You can contact LEARNZ, part of CORE Education, at:
PO Box 13 678,
Hello everyone Shelley here,
Despite the 24 hours of daylight I managed to get a good night’s sleep in the hut at Cape Bird. I think everyone was quite tired after a big day exploring the penguin colony yesterday and then watching the penguins from the comfort of the hut late into the evening.
Back to Scott Base
You may have been sad to leave such a special place but you had to make it back to Scott Base in time for the audioconferences. The helicopter arrived right on time and you enjoyed more fabulous views of Antarctica as we flew south.
Back at base you listened to Kate Sparks from the University of Otago answering questions from Banks Avenue School, Marist College, Netherton Primary and Cobham Intermediate. The topic for these audio conferences was food webs in Antarctica and as Kate answered the challenging questions you would have gained an understanding of how all plants and animals are interconnected and rely upon each other. If you remove one type of animal you can affect everything else by upsetting the natural balance between producers and consumers. You can listen to these audioconferences to find out more.
Time to test your skidoo skills
You have been so lucky with the weather on this field trip and today was no exception. In Antarctica you have to make the most of good weather so the skidoos were booked to travel out to Cape Evans. You may have read about Cape Evans because this is where Robert Falcon Scott built his hut to begin his expedition to try and be the first to reach the South Pole in 1911. The ambassadors were very excited about not only seeing Cape Evans, but also about riding skidoos across the sea ice. You had to wrap up warmly and make sure no skin was exposed to the cold air. Flags marked a safe route across the sea ice and it was a fun-filled hour of skidooing out to Cape Evans. Take a look at the panoramas of Cape Evans and Scott's hut.
The science team were already hard at work at the dive hut so you parked your skidoo and walked carefully over the slick sea ice into the dive hut. These huts are positioned over holes that are drilled in the ice for scientists to go diving under the sea ice. The hut is heated so that the hole doesn’t freeze over and it was cosy warm inside. It was quite a site looking down into the dive hole. The ice was about two metres thick and the water below looked deep and dark. Steve explained that the ice blocks out a lot of light and when there is a layer of snow on top of the ice it is even darker. You moved carefully around the hut to make sure you didn’t fall in and to keep out of the way of the divers. Diving under ice in Antarctica isn’t for the faint hearted. Not only is the water extremely cold, there is also a layer of thick ice to contend with. The divers have a safety line attached to them so if something goes wrong they can be pulled up to the surface. Jim told you about the dry suits and special equipment that is used to cope with the cold. You can find out more in the video.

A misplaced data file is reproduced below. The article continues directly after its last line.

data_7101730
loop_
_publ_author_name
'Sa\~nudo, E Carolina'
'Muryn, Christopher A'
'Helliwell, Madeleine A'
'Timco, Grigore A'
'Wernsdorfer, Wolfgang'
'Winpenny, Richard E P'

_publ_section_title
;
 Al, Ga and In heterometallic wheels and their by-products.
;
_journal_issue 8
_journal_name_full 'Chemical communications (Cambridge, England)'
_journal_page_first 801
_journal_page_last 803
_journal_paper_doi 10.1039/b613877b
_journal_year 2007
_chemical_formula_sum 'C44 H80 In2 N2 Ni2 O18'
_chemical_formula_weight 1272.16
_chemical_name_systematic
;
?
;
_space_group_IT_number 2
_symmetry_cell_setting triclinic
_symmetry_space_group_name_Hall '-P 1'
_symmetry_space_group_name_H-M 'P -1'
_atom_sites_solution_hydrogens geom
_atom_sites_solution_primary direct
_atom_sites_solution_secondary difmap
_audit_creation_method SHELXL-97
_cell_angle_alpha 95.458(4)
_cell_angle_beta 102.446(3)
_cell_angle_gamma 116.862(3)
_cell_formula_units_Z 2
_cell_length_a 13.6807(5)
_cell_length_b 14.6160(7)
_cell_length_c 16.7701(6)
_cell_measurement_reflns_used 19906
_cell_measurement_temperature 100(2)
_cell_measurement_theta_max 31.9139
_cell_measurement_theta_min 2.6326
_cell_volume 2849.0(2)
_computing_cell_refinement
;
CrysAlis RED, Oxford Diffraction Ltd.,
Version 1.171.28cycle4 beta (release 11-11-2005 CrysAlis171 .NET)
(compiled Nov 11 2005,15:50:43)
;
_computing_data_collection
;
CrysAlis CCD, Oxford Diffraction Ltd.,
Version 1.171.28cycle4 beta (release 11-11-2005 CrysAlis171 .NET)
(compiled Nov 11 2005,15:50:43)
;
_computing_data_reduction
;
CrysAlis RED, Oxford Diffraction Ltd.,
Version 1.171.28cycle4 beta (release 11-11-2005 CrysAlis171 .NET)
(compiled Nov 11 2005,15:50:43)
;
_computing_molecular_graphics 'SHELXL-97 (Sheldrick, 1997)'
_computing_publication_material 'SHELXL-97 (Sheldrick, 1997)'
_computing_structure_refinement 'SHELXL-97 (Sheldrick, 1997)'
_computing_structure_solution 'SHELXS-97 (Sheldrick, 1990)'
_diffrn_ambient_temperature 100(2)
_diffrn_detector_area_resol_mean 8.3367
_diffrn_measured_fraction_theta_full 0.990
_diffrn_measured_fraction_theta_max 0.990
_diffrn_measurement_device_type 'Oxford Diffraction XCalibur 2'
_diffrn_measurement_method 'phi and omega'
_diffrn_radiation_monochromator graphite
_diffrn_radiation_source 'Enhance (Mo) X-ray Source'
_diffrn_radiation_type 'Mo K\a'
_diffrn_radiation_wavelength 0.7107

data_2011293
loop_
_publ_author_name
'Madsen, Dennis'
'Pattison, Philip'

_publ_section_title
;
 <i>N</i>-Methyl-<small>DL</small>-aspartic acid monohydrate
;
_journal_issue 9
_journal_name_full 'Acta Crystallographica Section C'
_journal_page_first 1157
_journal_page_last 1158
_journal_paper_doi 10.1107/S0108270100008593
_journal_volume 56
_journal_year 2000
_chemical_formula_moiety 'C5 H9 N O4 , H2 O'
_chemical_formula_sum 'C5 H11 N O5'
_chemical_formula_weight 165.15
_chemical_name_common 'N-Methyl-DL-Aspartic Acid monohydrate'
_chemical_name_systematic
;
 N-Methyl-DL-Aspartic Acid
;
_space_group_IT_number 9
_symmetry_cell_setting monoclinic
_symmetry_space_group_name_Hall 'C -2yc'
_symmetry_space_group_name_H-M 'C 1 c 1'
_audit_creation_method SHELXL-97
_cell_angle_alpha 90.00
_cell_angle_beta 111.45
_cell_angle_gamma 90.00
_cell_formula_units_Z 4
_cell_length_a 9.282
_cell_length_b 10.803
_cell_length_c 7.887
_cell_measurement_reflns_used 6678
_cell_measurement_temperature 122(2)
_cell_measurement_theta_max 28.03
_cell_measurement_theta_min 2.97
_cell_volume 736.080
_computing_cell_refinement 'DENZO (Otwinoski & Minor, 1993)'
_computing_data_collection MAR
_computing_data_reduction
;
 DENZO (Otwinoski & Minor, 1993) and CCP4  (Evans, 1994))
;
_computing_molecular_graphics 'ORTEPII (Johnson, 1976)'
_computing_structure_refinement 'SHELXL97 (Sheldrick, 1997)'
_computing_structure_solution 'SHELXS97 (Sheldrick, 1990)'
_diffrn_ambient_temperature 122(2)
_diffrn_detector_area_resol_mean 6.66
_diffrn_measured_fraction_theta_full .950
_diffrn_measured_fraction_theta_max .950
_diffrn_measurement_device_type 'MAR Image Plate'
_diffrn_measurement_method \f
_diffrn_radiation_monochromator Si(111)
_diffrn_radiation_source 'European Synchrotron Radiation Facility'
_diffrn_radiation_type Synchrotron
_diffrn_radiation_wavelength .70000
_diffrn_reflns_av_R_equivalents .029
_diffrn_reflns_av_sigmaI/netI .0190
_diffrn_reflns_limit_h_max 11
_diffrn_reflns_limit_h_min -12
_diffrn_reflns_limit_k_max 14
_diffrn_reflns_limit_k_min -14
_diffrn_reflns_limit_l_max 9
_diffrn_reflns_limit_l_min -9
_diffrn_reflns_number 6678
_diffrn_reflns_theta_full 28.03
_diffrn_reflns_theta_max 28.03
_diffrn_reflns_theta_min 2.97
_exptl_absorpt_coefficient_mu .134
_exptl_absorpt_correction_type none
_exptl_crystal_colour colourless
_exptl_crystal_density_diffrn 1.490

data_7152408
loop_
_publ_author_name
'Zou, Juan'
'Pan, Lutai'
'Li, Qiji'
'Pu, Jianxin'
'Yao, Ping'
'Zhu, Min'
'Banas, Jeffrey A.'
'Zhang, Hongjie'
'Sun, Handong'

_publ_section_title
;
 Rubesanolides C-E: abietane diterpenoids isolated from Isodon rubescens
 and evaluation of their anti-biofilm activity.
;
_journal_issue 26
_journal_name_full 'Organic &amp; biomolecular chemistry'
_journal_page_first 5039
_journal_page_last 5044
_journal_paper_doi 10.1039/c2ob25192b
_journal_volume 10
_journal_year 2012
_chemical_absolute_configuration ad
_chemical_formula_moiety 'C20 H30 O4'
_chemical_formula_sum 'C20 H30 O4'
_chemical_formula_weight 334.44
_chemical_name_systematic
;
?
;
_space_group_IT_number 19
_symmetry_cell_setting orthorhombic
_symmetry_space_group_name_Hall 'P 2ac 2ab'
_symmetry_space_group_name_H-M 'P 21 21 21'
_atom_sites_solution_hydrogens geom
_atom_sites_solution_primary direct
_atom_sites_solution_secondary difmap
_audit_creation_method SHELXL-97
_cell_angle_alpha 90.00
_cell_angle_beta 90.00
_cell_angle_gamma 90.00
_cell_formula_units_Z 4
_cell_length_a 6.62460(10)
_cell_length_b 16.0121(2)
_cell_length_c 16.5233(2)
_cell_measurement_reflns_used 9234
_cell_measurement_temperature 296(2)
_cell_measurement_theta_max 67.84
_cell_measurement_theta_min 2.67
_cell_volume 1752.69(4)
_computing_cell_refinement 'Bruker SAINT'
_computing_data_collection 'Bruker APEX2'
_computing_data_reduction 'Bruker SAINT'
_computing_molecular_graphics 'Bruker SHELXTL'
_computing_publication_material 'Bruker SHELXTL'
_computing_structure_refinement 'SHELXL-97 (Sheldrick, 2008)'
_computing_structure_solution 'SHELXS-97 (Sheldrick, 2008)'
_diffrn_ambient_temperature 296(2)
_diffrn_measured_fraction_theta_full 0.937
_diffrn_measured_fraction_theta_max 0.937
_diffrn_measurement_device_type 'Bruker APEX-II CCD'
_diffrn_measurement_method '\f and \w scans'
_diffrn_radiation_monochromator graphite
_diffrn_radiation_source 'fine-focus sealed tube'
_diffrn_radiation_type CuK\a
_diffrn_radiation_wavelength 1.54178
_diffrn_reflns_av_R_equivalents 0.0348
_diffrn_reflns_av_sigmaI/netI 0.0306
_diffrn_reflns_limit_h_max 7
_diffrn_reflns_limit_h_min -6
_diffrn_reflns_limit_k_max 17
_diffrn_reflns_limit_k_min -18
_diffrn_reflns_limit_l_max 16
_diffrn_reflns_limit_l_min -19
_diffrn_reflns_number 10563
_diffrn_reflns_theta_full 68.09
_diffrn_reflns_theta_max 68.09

It was incredible to watch the divers squeeze into their dry suits and prepare for their dive. Alvin was the only ambassador keen enough to give it a go. Each dive lasts about half an hour and Steve, Sal, Dale and Jim will complete two dives each day to take photos and collect samples. Michelle is the dive supervisor and will keep an eye on everyone.
Precious ice algae
Jim talked to us about the Sea Ice Microbial Communities (SIMCO) that grow on and through the ice. These blooms of algae are a food source for other marine animals so the scientists are trying to find out how much SIMCO there is. They can then make predictions about how the changing amounts of sea ice will affect marine animals. To find out how much SIMCO there is you have to take samples and gather evidence about where it grows. This is why the divers are taking photographs of the sea ice and then scraping the greenish algae off the ice to measure it. You can watch the video about this.
Watching the divers at work made me feel tired; it looked like such an effort to fit into the dry suits. After a few hours it was decided that we should all head back to base so we wouldn’t miss out on dinner.
The skidoo ride back home was just as much fun as this morning and before you knew it we were back at Scott Base in time for a well-earned rest.
We’ll see you in the morning.
Shelley, the LEARNZ field trip teacher.
Kate and Shelley talk to Netherton Primary School and Cobham Intermediate School during one of the audioconferences today. Image: LEARNZ.
Shelley is all geared up and ready to skidoo out to Cape Evans. Image: LEARNZ.
Shelley admires the view of Cape Evans. What is the name of the volcano that you can see? Image: LEARNZ.
The dive hut at Cape Evans where the scientists are diving under the sea ice. What do you think the scientists will see while diving here? Image: LEARNZ.
Scott's Hut at Cape Evans. When was this hut built and why do you think it was built here? Image: LEARNZ.
These polar tents are for people from the Antarctic Heritage Trust who work on restoring historic sites and huts. Image: LEARNZ.
The science team prepares for another dive under the ice. What equipment do they have to cope with the cold? Image: LEARNZ.
The divers dive in pairs for safety and wear several layers under their dry suits to keep warm. Image: LEARNZ.
The divers are attached to a safety line while diving under the ice. What other safety features can you see in this photo? Image: LEARNZ.
Time to skidoo back to Scott Base. Image: LEARNZ.